Friday, October 22, 2010

Little Red Riding Boots

Big brothers are usually good at many things. In our house, Mase is usually the fight instigator and bully most of the time. I know he really does love his brother but he likes to put Griffin in his little-brother-place. I bought the boys slippers for this winter, as I usually get "My feet are cold!" in the mornings getting ready for school. They love wearing them and have donned the phrase "Little Red Riding Boots". At the library last week, Maysen picked "Splat the Cat" and has been reciting the book over and over. On this night, sitting by the fire, Bubba asked Griffin to sit by him as he recited, word-for-word, Splat the Cat Goes to CatSchool. They really are good pals ...

Sunday, October 17, 2010

LonePine Farm 2010 .. another year.

It smelled the same as it always does; crispy breeze carrying the smell of kettle corn through the dusty parking lot as we all bailed out of the van. We parked on the field lawn - a zillion yards away from the actual farm itself. It is like we've done every year for the last 6 years. There was a sense of annoyance in me mainly because I don't necessarily enjoy crowds and this tiny little farm houses four hundred million crowded into a city block radius and no one and I mean NO ONE knows how to drive around there. But we do it ... for the kids.

We spend $5 on handfuls of feed to feed the overweight and bloated sheep and goats with the other 200 kids behind us waiting to stuff the goats as well. But the kids love it.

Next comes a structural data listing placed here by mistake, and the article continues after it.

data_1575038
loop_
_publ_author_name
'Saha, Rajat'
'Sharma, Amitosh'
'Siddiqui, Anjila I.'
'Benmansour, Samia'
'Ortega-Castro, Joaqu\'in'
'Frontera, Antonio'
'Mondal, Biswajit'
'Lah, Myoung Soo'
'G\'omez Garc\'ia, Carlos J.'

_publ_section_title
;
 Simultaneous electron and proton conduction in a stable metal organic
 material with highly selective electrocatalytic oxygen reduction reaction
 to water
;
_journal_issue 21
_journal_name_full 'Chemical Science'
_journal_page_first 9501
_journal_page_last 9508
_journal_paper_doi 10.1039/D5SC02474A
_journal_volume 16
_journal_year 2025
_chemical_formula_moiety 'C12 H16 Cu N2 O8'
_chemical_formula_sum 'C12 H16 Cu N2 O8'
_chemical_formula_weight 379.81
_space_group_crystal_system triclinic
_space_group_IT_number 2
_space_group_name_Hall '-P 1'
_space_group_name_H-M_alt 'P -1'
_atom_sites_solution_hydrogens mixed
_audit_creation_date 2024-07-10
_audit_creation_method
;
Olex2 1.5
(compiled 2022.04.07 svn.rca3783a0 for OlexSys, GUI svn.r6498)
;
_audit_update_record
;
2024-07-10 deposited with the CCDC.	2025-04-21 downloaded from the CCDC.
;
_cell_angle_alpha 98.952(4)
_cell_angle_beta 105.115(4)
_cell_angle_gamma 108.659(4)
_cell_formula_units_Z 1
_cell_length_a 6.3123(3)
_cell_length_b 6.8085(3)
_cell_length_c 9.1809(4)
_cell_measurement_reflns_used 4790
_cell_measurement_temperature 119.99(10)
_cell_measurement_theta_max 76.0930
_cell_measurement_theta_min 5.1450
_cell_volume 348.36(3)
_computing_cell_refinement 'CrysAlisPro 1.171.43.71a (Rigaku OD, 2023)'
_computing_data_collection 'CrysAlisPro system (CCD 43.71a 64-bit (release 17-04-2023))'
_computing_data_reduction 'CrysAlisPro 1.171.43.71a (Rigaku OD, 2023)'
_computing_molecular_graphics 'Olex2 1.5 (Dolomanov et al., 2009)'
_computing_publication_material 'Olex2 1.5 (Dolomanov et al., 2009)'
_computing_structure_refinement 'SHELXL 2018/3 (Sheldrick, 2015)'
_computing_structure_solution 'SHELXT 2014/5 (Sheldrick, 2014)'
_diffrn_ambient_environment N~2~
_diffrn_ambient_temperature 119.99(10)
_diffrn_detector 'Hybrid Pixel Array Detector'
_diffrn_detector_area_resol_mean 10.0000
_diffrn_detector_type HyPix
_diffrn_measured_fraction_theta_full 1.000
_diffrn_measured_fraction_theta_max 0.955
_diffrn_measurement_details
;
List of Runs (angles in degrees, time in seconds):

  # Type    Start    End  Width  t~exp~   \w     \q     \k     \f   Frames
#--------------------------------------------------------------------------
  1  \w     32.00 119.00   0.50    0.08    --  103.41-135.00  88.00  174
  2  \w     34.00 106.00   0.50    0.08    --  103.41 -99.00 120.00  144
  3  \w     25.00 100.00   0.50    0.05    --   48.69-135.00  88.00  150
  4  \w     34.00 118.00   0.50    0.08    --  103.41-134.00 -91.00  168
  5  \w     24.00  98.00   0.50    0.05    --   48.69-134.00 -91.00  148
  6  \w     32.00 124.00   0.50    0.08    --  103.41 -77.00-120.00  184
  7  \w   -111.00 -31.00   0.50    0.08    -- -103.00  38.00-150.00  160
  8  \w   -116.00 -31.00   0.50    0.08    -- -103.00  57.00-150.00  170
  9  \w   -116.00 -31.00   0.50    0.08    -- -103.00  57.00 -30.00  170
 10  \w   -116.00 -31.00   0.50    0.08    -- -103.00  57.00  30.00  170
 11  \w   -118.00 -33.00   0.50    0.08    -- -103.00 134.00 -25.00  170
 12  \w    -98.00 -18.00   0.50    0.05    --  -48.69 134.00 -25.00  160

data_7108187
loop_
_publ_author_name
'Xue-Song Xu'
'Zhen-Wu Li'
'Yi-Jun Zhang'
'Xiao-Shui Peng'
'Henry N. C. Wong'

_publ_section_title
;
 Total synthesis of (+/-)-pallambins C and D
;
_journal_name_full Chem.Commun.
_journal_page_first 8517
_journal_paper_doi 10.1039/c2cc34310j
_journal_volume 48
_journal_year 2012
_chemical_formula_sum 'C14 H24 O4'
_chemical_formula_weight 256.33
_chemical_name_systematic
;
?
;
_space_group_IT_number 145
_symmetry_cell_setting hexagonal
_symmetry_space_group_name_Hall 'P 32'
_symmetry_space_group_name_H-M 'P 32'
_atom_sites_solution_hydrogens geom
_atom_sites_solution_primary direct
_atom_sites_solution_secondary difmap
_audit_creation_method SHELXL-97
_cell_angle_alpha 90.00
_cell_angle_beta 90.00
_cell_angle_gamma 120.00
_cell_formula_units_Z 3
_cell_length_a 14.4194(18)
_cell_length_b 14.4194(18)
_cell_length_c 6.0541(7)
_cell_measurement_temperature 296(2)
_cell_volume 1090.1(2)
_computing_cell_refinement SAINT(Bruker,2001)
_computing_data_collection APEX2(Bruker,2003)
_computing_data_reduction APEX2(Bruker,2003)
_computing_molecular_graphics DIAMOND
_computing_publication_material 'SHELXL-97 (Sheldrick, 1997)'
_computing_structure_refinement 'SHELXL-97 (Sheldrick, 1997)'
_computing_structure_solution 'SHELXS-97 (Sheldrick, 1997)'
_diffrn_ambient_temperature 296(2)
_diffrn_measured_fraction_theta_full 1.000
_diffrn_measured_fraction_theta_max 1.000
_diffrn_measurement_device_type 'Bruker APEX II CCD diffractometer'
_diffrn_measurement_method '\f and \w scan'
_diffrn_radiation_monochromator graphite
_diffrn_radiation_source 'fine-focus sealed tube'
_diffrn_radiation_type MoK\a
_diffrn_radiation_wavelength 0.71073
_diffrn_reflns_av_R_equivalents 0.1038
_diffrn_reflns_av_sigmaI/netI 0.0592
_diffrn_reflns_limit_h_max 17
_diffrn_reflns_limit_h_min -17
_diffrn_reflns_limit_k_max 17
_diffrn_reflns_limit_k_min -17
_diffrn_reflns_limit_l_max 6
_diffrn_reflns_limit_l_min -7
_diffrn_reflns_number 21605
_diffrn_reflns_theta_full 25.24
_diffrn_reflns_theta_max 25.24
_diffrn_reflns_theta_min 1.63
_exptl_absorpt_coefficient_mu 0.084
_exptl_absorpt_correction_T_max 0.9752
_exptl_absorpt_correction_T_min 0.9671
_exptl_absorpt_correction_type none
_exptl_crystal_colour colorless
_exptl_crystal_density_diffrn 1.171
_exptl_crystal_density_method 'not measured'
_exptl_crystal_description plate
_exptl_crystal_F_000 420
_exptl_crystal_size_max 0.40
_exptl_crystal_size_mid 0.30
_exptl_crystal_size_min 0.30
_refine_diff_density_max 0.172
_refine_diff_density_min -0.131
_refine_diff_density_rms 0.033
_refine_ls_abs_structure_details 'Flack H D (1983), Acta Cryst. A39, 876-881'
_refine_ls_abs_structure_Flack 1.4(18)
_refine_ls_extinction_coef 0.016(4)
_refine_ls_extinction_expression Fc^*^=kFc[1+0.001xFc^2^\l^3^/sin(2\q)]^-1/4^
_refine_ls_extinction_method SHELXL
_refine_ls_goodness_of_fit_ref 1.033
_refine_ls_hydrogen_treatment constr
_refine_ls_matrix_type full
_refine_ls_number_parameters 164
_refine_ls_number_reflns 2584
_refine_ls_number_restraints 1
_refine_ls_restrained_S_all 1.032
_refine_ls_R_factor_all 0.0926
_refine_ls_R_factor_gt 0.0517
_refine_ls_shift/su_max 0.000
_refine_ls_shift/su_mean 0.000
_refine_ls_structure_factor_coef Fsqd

We revisited the genius of a creation that is the ATV roller coaster. Built only out of used parts from chairs and barrels, this $7/ticket ride is a must every year. We scoff at how much money they must rack in every single year from this thing ... but at the same time marvel in the simplicity of this gold mine ... and the kids love it.

When we finally make our way back to the pumpkin fields the kids dart in 86 different directions in search of the perfect pumpkin. Meanwhile, Nate and I are left in the dust to maneuver around vines and disintegrating pumpkins that 325 people before us have trampled on. But we do it ... for the kids.

Then there was the majorly hazardous new hay maze they had this year. They stacked hay bales 5 high and created a maze for the kids to wander through. I watched in horror while 728 kids all ran around on top of the bales with little or no parent supervision. The nurse in me was envisioning a little one getting shoved out of the way by bigger kids, little on falling over backwards and landing on head, arm, leg wrong resulting in fractures or worse. Paranoid? Admittedly a bit, probably. But still. The kids love it.
Yes. I sound a bit critical in this post. The fact is, every year it feels like a duty to our children to go. However, as I sat watching the boys getting chased by my 6'2" husband as he loomed over the hay bales pretending not to find the boys in the maze, I heard quiet whispers behind me. As I turned around I noticed this tiny older couple in their presumed 80s. I smiled as they nodded my way and asked if those were my boys. We chatted about how fun this place is and the woman, weak and tired-looking said, "You know we used to bring our 2 boys to the farm every year. They are grown and gone now but we still come to the farm every fall just to watch all the young families and reminisce." I turned around to watch my husband snatch up the boys from where they were trapped, them screaming with anticipation. It was then I realized that this wasn't a "duty". Every year we come, there might continue to be the same things. However, the boys experience it different. This year Griffin could carry his pumpkin and he wasn't scared of the roller coaster. This year Maysen wasn't afraid to feed the goats and he was able to load the pumpkins and push the wheelbarrow. Their experiences change every year there and it truly is a blessing to get to watch this transformation every year.

We walked hand in hand out of the parking lot. Maysen squeezed gently, smiled, and said "I can't wait to do it again next week!" I knew he meant "next fall". I simply smiled, "Me either, buddy. Me either."